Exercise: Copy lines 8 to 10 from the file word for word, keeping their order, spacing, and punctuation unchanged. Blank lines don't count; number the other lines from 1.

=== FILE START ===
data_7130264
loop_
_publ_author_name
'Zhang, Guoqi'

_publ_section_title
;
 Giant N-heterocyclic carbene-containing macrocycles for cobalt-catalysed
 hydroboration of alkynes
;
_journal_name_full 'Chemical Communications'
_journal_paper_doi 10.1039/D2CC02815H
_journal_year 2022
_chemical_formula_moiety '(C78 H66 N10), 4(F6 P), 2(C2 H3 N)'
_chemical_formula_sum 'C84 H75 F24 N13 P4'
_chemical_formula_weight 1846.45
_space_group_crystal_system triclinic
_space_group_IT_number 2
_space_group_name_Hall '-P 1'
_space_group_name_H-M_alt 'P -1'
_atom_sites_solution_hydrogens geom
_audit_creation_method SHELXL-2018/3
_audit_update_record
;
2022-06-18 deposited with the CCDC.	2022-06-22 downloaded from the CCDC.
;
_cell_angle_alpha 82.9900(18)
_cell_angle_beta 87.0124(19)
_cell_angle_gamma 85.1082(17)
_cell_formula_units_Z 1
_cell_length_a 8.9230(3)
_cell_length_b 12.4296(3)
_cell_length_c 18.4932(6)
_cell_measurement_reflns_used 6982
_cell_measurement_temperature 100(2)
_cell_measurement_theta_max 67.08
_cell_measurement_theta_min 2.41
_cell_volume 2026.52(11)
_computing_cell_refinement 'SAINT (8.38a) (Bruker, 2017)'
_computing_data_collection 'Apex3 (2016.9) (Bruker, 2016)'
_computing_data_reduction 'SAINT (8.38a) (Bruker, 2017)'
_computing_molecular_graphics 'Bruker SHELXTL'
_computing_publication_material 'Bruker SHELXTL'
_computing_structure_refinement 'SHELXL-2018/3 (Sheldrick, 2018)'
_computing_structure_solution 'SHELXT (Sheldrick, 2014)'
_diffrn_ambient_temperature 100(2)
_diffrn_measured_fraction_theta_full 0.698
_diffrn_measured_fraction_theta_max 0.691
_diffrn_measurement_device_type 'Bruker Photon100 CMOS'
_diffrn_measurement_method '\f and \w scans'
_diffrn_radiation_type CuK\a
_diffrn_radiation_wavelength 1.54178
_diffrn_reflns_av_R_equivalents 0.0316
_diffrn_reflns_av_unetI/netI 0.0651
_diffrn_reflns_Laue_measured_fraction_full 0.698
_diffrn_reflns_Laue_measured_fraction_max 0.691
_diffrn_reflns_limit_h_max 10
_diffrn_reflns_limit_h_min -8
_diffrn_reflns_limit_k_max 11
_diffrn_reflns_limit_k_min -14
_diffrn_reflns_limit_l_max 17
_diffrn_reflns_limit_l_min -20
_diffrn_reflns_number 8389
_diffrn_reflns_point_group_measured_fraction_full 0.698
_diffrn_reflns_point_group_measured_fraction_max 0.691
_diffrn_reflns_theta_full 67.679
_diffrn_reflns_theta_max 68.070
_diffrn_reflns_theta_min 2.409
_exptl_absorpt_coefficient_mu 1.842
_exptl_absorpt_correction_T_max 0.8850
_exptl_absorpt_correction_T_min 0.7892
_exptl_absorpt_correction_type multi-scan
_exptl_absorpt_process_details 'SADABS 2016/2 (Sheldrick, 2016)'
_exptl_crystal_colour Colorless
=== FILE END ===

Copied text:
 hydroboration of alkynes
;
_journal_name_full 'Chemical Communications'